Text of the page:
So while bad luck might be associated with some dog’s actions, like when they howl outside the window of a person who is ill, it really isn’t associated with changing their name. In fact, you probably have already given your pup plenty of names!
Your Dog Probably Has a Few Lucky Names Already.
I am notorious for nicknaming my pets. Sometimes cute, sometimes silly, and sometimes they reflect my pet’s most recent activity. Like when I say, “Oh, Mousebreath! What lovely little gift did you bring me today?”
You’ve probably given your pup plenty of nicknames, and it probably answers to all of them! Dogs are intelligent, and they love positive attention. So if you’re talking sweetly to your pooch, you can bet he’s listening and learning and feeling lucky that he’s so loved. And if you call your pup a number of names associated with positive attention, treats, or that particular high-pitched, dog-mom tone of voice, he’ll learn to respond to more than one!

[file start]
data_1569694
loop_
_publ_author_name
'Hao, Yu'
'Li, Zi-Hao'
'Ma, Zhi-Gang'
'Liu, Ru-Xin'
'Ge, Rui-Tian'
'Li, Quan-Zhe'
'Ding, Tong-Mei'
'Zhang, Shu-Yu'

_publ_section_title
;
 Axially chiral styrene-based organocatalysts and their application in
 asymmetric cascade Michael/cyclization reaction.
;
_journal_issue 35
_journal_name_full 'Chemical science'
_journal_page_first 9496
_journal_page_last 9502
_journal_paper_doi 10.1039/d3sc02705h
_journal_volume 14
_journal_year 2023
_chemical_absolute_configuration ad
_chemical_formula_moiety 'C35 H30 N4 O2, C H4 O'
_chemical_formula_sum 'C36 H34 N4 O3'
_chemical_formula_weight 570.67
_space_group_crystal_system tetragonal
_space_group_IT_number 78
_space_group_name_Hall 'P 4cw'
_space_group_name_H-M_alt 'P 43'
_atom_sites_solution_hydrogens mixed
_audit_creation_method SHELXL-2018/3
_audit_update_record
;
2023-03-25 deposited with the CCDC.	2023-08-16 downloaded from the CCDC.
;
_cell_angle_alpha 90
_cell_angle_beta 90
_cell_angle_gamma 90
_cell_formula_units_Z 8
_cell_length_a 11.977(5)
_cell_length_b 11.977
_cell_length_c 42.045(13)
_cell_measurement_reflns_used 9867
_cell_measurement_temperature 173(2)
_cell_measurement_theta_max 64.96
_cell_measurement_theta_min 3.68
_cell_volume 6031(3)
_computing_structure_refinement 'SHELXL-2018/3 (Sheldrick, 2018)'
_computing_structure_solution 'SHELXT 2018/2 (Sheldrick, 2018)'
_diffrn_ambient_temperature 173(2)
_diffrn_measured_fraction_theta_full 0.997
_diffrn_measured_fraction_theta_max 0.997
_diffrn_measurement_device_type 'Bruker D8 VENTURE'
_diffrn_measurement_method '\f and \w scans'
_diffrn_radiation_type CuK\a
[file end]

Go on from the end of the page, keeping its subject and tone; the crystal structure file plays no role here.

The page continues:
Giving our dogs nicknames is natural, but it reflects the idea that it is okay to change your dog’s name.
When Is It a Good Time to Change a Dog’s Name?
There may be times when changing a dog’s name is a positive and important thing to do. A friend told me a story of a family member that adopted the dog. Unfortunately, the rescued doggo had the same name as their daughter! You can just imagine the confusion when they called Susan on the phone, and the dog thought they were talking to her!
You might want to change your dog’s name if their original name was inappropriate, doesn’t fit the dog’s personality, or if you just don’t like it. However, occasionally, a dog will learn to ignore their name. In this case, it might be time for an exciting new name to bring your dog running!
Silliness aside, of course, there is a really important time to change their dog’s name.
Helping a Dog Recover From Abuse by Changing Their Name
When a dog has been rescued from an abusive situation, it can be an essential part of the healing process to change its name.